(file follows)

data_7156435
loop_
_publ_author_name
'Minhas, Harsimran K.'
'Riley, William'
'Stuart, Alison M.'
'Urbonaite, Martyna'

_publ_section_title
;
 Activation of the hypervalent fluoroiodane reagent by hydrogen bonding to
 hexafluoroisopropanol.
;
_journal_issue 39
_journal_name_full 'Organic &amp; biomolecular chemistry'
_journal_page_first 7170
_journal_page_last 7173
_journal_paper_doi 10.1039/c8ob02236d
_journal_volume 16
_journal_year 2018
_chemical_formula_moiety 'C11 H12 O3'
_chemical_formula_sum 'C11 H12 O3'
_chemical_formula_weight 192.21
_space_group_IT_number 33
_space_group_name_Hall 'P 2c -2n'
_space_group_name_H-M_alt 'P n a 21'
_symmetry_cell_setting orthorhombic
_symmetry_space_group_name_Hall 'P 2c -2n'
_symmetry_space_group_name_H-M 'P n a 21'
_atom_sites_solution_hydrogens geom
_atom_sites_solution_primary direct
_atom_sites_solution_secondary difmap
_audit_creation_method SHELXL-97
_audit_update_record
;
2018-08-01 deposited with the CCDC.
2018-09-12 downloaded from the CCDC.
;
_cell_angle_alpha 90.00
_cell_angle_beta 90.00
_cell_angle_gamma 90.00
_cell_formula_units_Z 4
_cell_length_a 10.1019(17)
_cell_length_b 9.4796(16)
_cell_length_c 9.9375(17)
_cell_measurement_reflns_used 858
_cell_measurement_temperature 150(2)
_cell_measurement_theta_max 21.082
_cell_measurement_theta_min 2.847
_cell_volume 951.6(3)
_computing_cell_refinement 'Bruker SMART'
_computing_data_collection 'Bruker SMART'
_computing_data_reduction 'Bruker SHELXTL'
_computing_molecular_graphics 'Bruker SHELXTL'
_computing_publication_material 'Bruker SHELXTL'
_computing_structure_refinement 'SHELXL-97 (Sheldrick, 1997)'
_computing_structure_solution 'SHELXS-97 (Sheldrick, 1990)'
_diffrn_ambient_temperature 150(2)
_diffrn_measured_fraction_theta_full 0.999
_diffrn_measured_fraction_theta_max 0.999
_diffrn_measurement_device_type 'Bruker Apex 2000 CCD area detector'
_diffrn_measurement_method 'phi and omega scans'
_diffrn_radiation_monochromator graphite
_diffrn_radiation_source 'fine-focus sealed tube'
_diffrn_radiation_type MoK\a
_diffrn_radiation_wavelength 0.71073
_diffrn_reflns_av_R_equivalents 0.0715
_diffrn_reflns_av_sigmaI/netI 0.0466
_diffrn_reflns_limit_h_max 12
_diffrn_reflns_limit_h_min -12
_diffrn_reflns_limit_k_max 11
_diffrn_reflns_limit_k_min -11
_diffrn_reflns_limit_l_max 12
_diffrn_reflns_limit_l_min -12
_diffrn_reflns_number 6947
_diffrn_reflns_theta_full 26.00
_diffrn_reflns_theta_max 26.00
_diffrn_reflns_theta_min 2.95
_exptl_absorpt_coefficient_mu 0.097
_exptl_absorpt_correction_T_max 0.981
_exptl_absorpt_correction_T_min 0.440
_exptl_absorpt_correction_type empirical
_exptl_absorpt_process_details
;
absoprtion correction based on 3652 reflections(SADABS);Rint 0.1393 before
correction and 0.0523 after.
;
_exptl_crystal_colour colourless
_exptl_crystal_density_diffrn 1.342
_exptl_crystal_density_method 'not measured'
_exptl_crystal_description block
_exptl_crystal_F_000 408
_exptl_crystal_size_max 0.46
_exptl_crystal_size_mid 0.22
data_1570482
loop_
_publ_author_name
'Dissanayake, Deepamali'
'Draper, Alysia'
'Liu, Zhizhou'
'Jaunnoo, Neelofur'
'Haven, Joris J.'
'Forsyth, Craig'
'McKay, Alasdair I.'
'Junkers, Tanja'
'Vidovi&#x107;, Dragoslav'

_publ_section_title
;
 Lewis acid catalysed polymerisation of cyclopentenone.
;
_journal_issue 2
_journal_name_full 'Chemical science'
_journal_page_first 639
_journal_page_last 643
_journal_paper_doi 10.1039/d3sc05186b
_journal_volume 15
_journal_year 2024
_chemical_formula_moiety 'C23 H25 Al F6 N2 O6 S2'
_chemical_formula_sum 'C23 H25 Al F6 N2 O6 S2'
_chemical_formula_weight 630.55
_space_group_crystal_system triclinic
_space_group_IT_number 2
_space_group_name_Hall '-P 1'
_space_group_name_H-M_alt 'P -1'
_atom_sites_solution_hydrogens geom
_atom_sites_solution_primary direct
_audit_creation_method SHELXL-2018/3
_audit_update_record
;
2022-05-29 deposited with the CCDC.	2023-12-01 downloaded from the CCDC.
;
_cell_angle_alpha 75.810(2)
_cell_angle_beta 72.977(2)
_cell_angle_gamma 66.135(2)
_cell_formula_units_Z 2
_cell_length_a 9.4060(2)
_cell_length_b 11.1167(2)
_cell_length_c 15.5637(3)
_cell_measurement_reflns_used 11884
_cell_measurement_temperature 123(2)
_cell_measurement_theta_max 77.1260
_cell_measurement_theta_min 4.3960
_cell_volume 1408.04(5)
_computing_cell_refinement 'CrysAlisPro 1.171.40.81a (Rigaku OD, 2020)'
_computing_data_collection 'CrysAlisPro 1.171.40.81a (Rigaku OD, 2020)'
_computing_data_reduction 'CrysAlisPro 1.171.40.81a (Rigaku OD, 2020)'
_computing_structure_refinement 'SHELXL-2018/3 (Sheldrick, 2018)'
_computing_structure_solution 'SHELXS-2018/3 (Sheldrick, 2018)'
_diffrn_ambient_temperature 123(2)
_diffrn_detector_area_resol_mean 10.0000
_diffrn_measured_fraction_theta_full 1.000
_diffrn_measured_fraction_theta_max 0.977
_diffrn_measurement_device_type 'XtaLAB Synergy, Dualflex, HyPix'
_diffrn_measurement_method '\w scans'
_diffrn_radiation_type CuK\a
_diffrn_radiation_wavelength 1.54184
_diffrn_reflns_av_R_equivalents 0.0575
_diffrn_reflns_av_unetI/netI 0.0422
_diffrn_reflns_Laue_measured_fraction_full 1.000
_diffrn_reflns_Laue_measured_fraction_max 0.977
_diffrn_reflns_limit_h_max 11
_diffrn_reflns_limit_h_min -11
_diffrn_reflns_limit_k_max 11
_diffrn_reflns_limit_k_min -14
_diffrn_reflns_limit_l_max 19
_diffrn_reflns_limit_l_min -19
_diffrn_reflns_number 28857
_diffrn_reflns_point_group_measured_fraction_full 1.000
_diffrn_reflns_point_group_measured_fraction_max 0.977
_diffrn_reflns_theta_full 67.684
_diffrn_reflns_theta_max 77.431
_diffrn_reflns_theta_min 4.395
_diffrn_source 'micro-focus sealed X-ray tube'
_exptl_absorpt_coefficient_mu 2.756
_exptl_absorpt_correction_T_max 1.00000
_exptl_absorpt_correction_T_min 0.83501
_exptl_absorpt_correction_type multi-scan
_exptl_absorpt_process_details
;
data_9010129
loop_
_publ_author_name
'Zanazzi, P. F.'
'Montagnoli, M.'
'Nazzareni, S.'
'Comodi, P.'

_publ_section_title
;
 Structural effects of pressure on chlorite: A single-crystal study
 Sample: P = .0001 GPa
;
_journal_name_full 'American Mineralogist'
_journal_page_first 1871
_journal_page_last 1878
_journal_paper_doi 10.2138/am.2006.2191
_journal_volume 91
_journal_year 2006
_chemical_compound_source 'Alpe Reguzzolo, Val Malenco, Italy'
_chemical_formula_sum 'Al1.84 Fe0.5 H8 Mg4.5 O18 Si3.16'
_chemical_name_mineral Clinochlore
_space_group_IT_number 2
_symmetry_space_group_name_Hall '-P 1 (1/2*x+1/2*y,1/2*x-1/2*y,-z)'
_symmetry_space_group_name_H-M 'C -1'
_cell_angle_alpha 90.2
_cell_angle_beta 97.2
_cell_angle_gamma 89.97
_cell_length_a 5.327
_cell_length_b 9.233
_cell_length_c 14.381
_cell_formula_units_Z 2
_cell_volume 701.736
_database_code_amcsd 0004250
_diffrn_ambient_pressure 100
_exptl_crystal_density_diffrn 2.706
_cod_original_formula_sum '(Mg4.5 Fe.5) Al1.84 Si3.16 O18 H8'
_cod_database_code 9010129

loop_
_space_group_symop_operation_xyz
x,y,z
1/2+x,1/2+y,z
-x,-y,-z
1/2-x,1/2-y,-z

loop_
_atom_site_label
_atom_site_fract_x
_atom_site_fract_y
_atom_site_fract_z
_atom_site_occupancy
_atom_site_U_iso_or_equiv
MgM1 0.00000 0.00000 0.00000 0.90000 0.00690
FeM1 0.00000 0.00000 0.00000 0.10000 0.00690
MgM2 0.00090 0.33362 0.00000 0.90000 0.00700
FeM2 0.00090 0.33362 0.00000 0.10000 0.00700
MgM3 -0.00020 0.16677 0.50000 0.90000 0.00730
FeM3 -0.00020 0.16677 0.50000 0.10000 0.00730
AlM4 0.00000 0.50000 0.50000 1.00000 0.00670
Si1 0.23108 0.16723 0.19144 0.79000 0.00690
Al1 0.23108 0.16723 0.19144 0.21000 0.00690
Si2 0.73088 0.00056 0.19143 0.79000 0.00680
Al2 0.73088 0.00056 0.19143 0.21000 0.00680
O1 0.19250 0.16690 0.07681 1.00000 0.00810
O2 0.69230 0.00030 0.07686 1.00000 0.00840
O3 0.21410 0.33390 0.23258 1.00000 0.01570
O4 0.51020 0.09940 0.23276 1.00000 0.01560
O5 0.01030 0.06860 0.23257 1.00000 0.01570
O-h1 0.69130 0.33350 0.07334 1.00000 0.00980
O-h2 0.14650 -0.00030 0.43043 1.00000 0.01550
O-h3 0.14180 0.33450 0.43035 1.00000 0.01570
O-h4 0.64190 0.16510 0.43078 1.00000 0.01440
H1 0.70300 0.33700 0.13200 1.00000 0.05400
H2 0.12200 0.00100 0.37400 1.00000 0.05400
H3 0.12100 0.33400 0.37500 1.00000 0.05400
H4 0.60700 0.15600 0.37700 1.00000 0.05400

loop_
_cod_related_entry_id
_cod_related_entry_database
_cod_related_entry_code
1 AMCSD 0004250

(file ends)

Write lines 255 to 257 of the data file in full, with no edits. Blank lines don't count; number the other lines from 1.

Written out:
_cod_related_entry_database
_cod_related_entry_code
1 AMCSD 0004250